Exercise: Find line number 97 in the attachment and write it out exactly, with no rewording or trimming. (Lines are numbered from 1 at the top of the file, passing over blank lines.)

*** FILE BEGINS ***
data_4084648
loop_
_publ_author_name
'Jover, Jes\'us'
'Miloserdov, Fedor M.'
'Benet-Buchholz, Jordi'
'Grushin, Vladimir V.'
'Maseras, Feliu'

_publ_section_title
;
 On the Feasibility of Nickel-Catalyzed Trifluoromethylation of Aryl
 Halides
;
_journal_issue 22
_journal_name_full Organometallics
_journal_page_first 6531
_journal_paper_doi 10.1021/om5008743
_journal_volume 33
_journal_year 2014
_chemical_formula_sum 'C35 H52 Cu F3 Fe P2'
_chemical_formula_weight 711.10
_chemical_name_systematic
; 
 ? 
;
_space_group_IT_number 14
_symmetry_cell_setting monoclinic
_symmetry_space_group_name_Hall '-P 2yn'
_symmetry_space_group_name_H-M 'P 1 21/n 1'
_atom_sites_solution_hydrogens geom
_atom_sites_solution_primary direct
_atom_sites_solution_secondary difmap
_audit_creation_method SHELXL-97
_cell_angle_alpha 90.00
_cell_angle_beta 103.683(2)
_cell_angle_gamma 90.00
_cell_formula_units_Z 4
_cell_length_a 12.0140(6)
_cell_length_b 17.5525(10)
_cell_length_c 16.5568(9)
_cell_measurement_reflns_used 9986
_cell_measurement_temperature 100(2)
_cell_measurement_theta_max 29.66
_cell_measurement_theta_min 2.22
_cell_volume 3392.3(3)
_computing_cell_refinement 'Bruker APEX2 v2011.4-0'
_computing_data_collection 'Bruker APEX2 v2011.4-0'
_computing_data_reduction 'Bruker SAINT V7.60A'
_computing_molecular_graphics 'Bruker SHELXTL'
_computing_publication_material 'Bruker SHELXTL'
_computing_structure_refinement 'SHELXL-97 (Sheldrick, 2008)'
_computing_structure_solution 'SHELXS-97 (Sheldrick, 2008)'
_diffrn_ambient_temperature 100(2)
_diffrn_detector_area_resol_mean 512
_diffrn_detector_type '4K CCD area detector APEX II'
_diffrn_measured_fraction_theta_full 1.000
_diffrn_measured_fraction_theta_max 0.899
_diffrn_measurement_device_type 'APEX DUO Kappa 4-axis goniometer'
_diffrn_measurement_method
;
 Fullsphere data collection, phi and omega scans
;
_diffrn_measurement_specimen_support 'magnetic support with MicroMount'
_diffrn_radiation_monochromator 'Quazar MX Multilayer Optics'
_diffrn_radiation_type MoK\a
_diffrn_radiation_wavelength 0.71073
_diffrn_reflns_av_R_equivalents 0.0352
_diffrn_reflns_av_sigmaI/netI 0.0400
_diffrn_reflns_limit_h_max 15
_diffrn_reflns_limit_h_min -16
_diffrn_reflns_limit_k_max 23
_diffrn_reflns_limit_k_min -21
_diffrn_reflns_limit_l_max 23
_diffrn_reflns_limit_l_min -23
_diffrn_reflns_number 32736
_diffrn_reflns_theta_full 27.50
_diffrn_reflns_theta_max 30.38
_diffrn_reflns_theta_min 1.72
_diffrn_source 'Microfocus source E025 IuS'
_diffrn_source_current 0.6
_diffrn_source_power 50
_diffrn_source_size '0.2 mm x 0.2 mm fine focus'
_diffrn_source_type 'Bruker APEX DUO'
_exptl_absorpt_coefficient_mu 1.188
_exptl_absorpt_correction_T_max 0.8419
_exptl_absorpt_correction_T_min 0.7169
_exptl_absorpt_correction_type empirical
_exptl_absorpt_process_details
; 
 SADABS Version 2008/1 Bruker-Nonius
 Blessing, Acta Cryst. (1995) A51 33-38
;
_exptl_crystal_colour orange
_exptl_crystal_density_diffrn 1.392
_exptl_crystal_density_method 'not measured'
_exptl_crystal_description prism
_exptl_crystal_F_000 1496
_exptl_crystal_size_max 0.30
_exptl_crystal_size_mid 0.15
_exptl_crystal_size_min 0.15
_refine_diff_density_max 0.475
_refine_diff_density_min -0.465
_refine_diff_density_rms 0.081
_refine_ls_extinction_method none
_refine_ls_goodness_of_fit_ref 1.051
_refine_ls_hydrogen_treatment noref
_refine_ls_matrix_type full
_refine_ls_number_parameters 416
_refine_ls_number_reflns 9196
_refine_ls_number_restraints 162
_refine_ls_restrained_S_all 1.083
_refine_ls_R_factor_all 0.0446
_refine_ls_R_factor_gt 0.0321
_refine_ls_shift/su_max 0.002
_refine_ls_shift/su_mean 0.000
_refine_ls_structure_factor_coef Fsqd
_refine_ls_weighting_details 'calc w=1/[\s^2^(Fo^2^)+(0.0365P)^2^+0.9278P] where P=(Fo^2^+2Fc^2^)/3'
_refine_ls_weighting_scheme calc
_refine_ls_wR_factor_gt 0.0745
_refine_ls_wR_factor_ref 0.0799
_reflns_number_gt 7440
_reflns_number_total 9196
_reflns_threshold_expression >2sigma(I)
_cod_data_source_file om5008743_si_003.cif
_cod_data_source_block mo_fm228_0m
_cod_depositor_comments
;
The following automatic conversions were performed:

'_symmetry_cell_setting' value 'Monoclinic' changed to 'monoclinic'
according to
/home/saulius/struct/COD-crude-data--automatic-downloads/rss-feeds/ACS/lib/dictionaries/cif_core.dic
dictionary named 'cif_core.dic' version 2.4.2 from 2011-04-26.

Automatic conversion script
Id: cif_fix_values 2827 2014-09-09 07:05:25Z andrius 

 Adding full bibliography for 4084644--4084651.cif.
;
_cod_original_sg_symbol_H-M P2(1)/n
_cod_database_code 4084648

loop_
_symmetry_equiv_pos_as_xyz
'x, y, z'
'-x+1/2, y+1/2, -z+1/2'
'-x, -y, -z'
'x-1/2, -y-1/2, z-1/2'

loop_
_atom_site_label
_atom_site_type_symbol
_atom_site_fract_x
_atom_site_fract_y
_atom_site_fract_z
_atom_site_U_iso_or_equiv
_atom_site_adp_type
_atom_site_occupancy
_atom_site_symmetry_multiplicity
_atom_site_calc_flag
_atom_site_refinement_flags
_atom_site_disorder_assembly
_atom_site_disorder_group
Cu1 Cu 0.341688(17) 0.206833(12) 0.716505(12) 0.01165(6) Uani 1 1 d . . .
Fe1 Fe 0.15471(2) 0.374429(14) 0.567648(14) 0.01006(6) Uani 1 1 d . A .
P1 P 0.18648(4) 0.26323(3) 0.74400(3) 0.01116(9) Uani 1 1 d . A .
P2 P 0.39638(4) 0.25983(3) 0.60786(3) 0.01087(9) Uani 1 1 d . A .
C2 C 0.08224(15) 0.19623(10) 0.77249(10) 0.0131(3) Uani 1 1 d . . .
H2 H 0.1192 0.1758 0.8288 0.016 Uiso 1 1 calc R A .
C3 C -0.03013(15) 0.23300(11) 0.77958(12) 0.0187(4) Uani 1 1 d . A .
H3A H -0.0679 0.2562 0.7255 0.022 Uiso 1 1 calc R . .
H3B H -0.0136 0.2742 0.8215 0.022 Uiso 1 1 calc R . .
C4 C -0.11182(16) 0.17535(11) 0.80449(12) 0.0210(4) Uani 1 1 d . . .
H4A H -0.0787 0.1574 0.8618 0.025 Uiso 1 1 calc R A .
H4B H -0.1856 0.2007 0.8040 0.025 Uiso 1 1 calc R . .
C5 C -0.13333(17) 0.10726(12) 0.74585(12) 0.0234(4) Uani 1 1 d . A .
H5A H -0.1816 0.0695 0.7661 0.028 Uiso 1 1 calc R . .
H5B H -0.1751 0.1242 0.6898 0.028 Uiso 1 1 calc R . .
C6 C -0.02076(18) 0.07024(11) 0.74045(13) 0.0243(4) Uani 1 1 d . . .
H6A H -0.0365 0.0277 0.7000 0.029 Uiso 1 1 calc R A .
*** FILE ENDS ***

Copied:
_exptl_crystal_F_000 1496